The Lonely Traveller

Review: Psychic Equalizer – The Lonely Traveller

Psychic Equalizer is a project by Spanish musician, pianist Hugo Selles, crowning a multi-award wining combination that music speaks widely for it’s self. Founded in 2011, PE released three EP’s, amassing a noble reputation holding a high regard of appraisal. The new release is an album entitled “The Lonely Traveller,” which graciously feels like a transport mechanism to the ‘bygone’ smoky-bar-room era of sparkly contemporary brass-string Jazz movements, sporting its style in a crisp, rich manner that effectively classifies itself among the overall album content.

Though the Jazz aspect dominates the scene as its intended expression, it still gets a fine collaboration of etheric and futuristic sounds from guitarist Quico Duret to establish almost a Post-Neo modern take. Duret seems to get the pacified arena worked up with an array of eerie and spacey measure.

Track no. 2 “An Ocean of Change (I-IV)” makes addition of finely sprinkled Post Rock essence in an ‘echoy’ air, allowing the Jazz to hold its form and that crisp clarity. Even Selles’s Prog Jazz signature that comes thru on occasion feels contemporary and intentional. Morten Skott’s take on the Classic Jazz drumming scope is something to behold, with fantastic arrangements to simple mood. This fine instrumental album is by no means a complication of matters generally involved with Prog or a unique collection of sound tools which interprets that unique does not necessarily constitute a complex heavy arrangement that can emerge from inventive or improvisational setups.

Although “The Lonely Traveller” does listen like an arrangement of twelve tales in (large) variation, no track complimenting the previous or the next, the emotions are still warm and committed. Selles’s occasional nuances with the keyboards and synths make the listen personal, like when you have that urge to increase your monitor levels a ‘little’ more to appreciate the fine technicality. All instruments are meticulously (mathematically) played in a variety of styles from classic to contemporary to modern.

Psychic Equalizer makes a bold statement about its intent, but does not attempt to barrage or hammer-home its distinctively classy form. Absorbing the rewarding experience of “The Lonely Traveller” is one different in the way you would expect normally associated with absorbing high value audio, one is left with a quality reminiscing of classic jazz worked with a modernity. I loved this work.

Anakdota

Review: Anakdota – Overloading

British-isms that fuelled the first golden years of progressive rock are here in tandem with the byzantine instrumentation that would give it lasting appeal.

It’s clear that these folks already have a firm grasp of what they wanted to do and how to do it from the very start. Overloading shows that Anakdota is confident and precise from the first song to last, offering well-thought melodies, interesting vocal arrangements, and passages that connect the dots that are quite enjoyable. Erez Aviram, who is the key person for this project, is a pianist who absolutely shines here. The main instrument on this record is the piano, played masterfully by Aviram. The sound is well-rounded, the passages are melodic. The interplay between piano parts and vocals, courtesy of Ray Livnat and Ayala Fossdeld, is another highlight of Overloading.The term “virtuosity” has been a synonym for progressive rock for a while, but this release is focus on melody over the technicality, but still the latter is present a lot.

Overloadning

The craftsmanship and musicianship are top-notch. Starting from the openers “One More Day” and “Different Views,” as Overloading flows by Anakdota are even more prolific; they are like a flower that opens up slowly.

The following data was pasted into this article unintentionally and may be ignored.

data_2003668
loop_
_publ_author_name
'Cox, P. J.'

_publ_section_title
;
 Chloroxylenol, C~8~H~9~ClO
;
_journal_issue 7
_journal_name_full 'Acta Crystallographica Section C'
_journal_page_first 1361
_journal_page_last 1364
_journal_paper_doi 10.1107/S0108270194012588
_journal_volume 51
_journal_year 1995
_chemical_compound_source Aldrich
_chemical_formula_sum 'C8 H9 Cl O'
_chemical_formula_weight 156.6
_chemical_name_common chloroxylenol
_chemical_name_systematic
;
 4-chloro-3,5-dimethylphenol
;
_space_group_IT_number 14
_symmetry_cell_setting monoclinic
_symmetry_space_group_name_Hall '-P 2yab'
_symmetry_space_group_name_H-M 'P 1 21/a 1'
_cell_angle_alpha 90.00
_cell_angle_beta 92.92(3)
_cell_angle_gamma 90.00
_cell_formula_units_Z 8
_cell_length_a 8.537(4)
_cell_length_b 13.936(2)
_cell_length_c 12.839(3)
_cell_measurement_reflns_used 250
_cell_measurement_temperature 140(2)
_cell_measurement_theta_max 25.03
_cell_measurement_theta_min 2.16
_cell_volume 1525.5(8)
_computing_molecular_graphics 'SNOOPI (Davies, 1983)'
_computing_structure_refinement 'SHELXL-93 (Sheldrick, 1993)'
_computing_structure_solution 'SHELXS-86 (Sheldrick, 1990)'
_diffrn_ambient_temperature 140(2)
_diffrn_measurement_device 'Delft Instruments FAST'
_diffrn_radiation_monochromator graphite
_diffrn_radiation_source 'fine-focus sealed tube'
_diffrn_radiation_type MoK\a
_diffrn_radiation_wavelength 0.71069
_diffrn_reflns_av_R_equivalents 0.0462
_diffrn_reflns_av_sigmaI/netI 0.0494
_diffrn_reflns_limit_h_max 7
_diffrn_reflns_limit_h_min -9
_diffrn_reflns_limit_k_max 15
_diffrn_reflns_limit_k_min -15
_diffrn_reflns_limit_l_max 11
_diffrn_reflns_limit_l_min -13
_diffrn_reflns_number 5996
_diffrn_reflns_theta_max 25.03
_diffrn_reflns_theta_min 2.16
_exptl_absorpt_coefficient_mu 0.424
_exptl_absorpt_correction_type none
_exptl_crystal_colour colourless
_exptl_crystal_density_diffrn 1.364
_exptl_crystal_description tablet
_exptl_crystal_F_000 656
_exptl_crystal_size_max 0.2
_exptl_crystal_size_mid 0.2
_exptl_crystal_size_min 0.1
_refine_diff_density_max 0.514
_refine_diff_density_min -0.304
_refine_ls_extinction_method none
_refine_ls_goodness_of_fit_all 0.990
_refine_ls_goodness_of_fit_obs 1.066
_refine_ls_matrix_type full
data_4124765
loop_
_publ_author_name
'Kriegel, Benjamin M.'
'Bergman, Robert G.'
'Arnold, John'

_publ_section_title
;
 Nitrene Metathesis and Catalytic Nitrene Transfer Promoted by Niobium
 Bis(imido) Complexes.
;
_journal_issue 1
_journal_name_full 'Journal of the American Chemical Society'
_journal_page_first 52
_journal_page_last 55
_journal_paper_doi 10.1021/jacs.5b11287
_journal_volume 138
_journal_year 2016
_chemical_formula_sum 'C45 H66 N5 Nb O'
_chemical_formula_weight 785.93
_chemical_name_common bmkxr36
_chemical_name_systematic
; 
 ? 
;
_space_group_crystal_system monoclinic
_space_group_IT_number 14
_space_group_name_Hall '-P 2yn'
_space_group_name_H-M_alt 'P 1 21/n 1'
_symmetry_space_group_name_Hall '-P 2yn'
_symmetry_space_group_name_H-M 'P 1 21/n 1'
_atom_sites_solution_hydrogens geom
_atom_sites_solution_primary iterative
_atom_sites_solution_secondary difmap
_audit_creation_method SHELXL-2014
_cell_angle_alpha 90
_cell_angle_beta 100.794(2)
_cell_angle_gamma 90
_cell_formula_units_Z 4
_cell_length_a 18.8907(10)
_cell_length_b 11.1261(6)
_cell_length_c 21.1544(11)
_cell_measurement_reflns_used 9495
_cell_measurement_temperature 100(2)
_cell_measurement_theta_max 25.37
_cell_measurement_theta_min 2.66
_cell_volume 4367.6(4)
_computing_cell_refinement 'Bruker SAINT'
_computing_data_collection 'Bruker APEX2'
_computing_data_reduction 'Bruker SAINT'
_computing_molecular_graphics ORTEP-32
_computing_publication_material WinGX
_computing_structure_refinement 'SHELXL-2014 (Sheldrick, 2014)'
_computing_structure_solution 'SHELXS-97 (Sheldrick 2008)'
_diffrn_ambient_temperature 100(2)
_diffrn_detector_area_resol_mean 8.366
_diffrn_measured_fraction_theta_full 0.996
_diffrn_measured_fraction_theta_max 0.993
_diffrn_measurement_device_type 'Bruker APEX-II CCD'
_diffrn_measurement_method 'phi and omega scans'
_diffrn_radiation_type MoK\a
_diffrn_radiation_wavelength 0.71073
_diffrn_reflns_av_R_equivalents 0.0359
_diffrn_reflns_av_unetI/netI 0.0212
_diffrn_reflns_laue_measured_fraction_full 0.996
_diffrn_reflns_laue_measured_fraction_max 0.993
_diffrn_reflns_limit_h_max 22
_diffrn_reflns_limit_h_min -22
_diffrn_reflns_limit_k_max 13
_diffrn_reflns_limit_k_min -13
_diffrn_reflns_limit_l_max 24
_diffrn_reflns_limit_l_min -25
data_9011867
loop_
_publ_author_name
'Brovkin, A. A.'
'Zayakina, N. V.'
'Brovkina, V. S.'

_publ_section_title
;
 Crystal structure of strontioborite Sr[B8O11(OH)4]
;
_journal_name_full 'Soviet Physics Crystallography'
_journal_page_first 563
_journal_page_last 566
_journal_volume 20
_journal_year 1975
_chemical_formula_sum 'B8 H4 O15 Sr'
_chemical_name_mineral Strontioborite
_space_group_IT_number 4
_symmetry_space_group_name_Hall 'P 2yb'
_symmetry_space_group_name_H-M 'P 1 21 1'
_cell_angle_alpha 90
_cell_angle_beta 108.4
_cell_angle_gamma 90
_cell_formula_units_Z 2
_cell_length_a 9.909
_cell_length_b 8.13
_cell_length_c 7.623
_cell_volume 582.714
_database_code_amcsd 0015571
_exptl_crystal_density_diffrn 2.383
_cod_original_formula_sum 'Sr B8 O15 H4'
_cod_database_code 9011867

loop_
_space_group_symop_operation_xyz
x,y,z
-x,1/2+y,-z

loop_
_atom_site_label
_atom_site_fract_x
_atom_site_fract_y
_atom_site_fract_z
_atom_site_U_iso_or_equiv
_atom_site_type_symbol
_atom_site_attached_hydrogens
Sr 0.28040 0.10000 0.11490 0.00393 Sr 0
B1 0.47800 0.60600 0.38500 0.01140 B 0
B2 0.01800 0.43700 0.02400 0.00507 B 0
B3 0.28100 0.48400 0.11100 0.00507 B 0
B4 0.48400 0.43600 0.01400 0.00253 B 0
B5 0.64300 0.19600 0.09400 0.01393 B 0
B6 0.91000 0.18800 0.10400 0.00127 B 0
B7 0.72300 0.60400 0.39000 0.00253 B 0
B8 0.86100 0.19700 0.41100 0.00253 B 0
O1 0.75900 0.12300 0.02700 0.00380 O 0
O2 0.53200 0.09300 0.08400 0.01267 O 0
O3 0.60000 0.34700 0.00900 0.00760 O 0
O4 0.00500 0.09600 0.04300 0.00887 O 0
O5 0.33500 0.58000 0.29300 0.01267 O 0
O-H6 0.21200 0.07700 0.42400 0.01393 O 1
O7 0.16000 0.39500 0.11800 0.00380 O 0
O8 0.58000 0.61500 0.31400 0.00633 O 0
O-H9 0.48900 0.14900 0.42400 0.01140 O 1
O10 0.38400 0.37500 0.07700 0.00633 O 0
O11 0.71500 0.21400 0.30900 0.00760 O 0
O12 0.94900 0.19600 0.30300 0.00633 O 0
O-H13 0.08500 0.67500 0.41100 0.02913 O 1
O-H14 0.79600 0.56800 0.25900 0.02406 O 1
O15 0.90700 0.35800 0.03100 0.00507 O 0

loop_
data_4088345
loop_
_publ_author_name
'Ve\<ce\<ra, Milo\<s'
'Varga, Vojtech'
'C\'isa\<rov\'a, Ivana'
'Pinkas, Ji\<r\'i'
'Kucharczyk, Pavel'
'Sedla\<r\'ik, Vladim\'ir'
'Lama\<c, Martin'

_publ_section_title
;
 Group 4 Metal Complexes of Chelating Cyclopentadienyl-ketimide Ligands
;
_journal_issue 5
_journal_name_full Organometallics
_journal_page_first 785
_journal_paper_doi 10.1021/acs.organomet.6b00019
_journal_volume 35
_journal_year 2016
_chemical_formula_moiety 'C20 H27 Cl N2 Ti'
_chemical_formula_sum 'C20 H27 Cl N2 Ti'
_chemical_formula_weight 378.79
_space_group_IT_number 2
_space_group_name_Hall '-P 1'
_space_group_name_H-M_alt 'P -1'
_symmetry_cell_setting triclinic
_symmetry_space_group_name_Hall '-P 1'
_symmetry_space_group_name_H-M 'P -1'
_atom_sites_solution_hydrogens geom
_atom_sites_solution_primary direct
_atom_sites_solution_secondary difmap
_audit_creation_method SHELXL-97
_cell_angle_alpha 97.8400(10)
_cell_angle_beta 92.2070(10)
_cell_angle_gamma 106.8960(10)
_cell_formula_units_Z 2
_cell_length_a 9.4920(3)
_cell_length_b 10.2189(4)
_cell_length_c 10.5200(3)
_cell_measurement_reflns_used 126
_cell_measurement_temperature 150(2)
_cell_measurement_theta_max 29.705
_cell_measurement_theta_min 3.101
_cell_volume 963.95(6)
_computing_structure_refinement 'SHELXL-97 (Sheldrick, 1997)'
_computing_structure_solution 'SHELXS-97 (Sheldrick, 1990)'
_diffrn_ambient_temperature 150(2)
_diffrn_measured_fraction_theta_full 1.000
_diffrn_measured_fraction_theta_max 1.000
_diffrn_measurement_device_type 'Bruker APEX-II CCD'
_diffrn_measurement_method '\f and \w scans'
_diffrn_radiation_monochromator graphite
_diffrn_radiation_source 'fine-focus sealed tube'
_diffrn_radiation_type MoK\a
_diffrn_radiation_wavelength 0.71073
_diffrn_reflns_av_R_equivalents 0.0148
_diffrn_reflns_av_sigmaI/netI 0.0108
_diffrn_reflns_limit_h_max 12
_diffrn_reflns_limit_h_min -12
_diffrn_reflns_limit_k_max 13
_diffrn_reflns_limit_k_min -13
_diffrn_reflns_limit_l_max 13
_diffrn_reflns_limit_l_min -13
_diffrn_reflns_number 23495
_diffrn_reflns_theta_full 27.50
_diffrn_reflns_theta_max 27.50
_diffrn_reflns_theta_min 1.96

The album’s centrepiece is the title track, which sees Aviram providing an intricate work on his piano, with Livnat providing his most theatrical performance, and a very imaginative rhythm section.

To conclude, with Overloading Anakdota hints that they have the knowledge and potential to make something good. At least, this record is far from being categorized as a “hobby album,” it surely needs to be listened and is not one of those “skip-over” releases. Give this album a chance and let the music speak to your heart, rather than your brain!

Get a copy of Overloading here.

Resurgence

EP Review: Burnt City – Resurgence

One of the first releases of the year, released on January 1st, is a debut EP by Australian progressive power metal project Burnt City, led by guitarist Aydin Zahedi. Titled Resurgence, it could be said that the EP is an all-star (progressive power) metal affair. Put together by Zahedi, the band also includes bassist Mike Lepond (Symphony X), drummer George Kollias (Nile), keyboardist Bob Katsionis (Firewind, Serious Black), and singer Gus Monsanto. Based on this, I can safely say that this release is off to a good start!

The songs tend to go the route of hard hitting progressive metal, as on the riff heavy “Seven”, title track, or the melodic yet highly intricate “Wild Hunter” and “Armageddon.” Monsanto lends his unquestionable talents throughout the album; he is such a pleasant revelation on this record. “Armageddon” closes out the album in quite thunderous fashion, with sledgehammer riffing, orchestral keys, and locked in tight rhythms. Plenty of stellar lead guitar work to be found throughout the album courtesy of Zahedi, so be prepared for a progressive metal feast from start to finish.

Though we get treated to many of these types of collaborations, most of them feel unnatural. The chemistry between the members here flows smoothly. Along with some very special guests, Zahedi has created a very intriguing and enjoyable record. Looking forward to hear more.

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Synaptik band

SYNAPTIK’s New Album “Justify & Reason” Out in March

British heavy metal five-piece Synaptik recently announced the re-release of debut album “The Mechanisms of Consequence,” arriving as a heavier remixed album due out on January 30th.

The Norwich men show no signs of slowing down as they are also set to make a huge impact in 2017 by following that debut with the release of sophomore album “Justify & Reason,” due out March 10th.